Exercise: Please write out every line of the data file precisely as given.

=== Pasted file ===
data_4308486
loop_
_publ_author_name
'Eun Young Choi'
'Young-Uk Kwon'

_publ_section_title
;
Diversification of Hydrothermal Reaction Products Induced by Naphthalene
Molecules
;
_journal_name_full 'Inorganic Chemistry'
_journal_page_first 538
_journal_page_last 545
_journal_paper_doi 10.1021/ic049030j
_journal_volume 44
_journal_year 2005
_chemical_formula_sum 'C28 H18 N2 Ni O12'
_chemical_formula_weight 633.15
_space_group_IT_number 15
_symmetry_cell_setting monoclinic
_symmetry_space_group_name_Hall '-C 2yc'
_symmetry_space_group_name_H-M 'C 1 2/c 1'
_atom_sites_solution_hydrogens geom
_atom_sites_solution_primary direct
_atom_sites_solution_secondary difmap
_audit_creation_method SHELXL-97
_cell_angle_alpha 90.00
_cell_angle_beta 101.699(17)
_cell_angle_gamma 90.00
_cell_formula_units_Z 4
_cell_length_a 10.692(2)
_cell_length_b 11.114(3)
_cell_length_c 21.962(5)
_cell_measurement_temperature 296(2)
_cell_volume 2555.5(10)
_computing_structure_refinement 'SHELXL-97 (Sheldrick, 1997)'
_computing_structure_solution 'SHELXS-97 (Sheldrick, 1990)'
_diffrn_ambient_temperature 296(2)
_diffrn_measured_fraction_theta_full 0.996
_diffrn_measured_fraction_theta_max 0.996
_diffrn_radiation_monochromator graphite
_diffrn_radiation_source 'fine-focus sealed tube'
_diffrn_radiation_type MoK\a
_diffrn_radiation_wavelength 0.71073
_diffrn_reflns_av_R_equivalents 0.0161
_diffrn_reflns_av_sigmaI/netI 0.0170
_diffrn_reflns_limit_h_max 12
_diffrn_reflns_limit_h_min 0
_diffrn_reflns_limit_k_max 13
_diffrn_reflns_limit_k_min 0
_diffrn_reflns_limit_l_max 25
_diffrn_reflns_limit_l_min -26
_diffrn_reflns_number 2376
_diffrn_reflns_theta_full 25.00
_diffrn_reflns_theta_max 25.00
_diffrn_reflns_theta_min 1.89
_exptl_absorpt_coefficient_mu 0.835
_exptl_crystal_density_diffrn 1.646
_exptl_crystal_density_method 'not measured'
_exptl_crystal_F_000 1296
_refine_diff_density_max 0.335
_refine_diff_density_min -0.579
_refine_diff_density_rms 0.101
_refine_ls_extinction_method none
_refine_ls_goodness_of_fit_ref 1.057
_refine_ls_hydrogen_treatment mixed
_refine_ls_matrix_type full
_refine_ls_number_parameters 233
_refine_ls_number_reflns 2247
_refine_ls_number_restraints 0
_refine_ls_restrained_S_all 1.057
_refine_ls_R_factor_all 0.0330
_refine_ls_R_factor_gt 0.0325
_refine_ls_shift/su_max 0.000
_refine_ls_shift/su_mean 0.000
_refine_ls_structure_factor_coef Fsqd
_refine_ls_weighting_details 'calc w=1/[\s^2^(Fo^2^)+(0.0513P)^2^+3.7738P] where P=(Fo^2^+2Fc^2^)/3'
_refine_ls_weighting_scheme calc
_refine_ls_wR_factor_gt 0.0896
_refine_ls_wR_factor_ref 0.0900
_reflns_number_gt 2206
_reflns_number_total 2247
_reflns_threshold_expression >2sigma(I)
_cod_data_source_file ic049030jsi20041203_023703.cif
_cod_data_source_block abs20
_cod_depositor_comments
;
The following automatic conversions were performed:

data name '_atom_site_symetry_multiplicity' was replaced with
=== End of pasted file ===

data_4308486
loop_
_publ_author_name
'Eun Young Choi'
'Young-Uk Kwon'

_publ_section_title
;
Diversification of Hydrothermal Reaction Products Induced by Naphthalene
Molecules
;
_journal_name_full 'Inorganic Chemistry'
_journal_page_first 538
_journal_page_last 545
_journal_paper_doi 10.1021/ic049030j
_journal_volume 44
_journal_year 2005
_chemical_formula_sum 'C28 H18 N2 Ni O12'
_chemical_formula_weight 633.15
_space_group_IT_number 15
_symmetry_cell_setting monoclinic
_symmetry_space_group_name_Hall '-C 2yc'
_symmetry_space_group_name_H-M 'C 1 2/c 1'
_atom_sites_solution_hydrogens geom
_atom_sites_solution_primary direct
_atom_sites_solution_secondary difmap
_audit_creation_method SHELXL-97
_cell_angle_alpha 90.00
_cell_angle_beta 101.699(17)
_cell_angle_gamma 90.00
_cell_formula_units_Z 4
_cell_length_a 10.692(2)
_cell_length_b 11.114(3)
_cell_length_c 21.962(5)
_cell_measurement_temperature 296(2)
_cell_volume 2555.5(10)
_computing_structure_refinement 'SHELXL-97 (Sheldrick, 1997)'
_computing_structure_solution 'SHELXS-97 (Sheldrick, 1990)'
_diffrn_ambient_temperature 296(2)
_diffrn_measured_fraction_theta_full 0.996
_diffrn_measured_fraction_theta_max 0.996
_diffrn_radiation_monochromator graphite
_diffrn_radiation_source 'fine-focus sealed tube'
_diffrn_radiation_type MoK\a
_diffrn_radiation_wavelength 0.71073
_diffrn_reflns_av_R_equivalents 0.0161
_diffrn_reflns_av_sigmaI/netI 0.0170
_diffrn_reflns_limit_h_max 12
_diffrn_reflns_limit_h_min 0
_diffrn_reflns_limit_k_max 13
_diffrn_reflns_limit_k_min 0
_diffrn_reflns_limit_l_max 25
_diffrn_reflns_limit_l_min -26
_diffrn_reflns_number 2376
_diffrn_reflns_theta_full 25.00
_diffrn_reflns_theta_max 25.00
_diffrn_reflns_theta_min 1.89
_exptl_absorpt_coefficient_mu 0.835
_exptl_crystal_density_diffrn 1.646
_exptl_crystal_density_method 'not measured'
_exptl_crystal_F_000 1296
_refine_diff_density_max 0.335
_refine_diff_density_min -0.579
_refine_diff_density_rms 0.101
_refine_ls_extinction_method none
_refine_ls_goodness_of_fit_ref 1.057
_refine_ls_hydrogen_treatment mixed
_refine_ls_matrix_type full
_refine_ls_number_parameters 233
_refine_ls_number_reflns 2247
_refine_ls_number_restraints 0
_refine_ls_restrained_S_all 1.057
_refine_ls_R_factor_all 0.0330
_refine_ls_R_factor_gt 0.0325
_refine_ls_shift/su_max 0.000
_refine_ls_shift/su_mean 0.000
_refine_ls_structure_factor_coef Fsqd
_refine_ls_weighting_details 'calc w=1/[\s^2^(Fo^2^)+(0.0513P)^2^+3.7738P] where P=(Fo^2^+2Fc^2^)/3'
_refine_ls_weighting_scheme calc
_refine_ls_wR_factor_gt 0.0896
_refine_ls_wR_factor_ref 0.0900
_reflns_number_gt 2206
_reflns_number_total 2247
_reflns_threshold_expression >2sigma(I)
_cod_data_source_file ic049030jsi20041203_023703.cif
_cod_data_source_block abs20
_cod_depositor_comments
;
The following automatic conversions were performed:

data name '_atom_site_symetry_multiplicity' was replaced with